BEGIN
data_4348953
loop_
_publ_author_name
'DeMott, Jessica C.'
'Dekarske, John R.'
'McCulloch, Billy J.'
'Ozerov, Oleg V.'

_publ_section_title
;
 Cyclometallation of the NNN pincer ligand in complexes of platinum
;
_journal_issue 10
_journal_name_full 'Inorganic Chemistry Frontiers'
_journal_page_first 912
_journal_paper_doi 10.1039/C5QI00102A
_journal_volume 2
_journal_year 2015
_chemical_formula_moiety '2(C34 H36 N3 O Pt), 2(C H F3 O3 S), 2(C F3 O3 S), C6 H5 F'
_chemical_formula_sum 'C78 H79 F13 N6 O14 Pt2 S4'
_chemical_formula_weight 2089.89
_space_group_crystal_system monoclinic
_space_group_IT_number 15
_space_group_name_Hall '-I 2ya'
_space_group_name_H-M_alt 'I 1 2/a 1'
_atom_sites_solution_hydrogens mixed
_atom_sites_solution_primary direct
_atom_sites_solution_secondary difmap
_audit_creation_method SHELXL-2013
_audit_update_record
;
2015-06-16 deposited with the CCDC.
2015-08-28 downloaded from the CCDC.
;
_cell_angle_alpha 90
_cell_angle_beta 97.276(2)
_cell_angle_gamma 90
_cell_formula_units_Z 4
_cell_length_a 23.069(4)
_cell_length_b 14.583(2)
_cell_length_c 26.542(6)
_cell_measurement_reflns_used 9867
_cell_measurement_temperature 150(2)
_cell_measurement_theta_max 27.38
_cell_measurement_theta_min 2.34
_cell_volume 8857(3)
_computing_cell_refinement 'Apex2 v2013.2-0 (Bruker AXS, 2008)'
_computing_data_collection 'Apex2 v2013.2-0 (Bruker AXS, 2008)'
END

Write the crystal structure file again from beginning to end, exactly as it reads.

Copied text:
data_4348953
loop_
_publ_author_name
'DeMott, Jessica C.'
'Dekarske, John R.'
'McCulloch, Billy J.'
'Ozerov, Oleg V.'

_publ_section_title
;
 Cyclometallation of the NNN pincer ligand in complexes of platinum
;
_journal_issue 10
_journal_name_full 'Inorganic Chemistry Frontiers'
_journal_page_first 912
_journal_paper_doi 10.1039/C5QI00102A
_journal_volume 2
_journal_year 2015
_chemical_formula_moiety '2(C34 H36 N3 O Pt), 2(C H F3 O3 S), 2(C F3 O3 S), C6 H5 F'
_chemical_formula_sum 'C78 H79 F13 N6 O14 Pt2 S4'
_chemical_formula_weight 2089.89
_space_group_crystal_system monoclinic
_space_group_IT_number 15
_space_group_name_Hall '-I 2ya'
_space_group_name_H-M_alt 'I 1 2/a 1'
_atom_sites_solution_hydrogens mixed
_atom_sites_solution_primary direct
_atom_sites_solution_secondary difmap
_audit_creation_method SHELXL-2013
_audit_update_record
;
2015-06-16 deposited with the CCDC.
2015-08-28 downloaded from the CCDC.
;
_cell_angle_alpha 90
_cell_angle_beta 97.276(2)
_cell_angle_gamma 90
_cell_formula_units_Z 4
_cell_length_a 23.069(4)
_cell_length_b 14.583(2)
_cell_length_c 26.542(6)
_cell_measurement_reflns_used 9867
_cell_measurement_temperature 150(2)
_cell_measurement_theta_max 27.38
_cell_measurement_theta_min 2.34
_cell_volume 8857(3)
_computing_cell_refinement 'Apex2 v2013.2-0 (Bruker AXS, 2008)'
_computing_data_collection 'Apex2 v2013.2-0 (Bruker AXS, 2008)'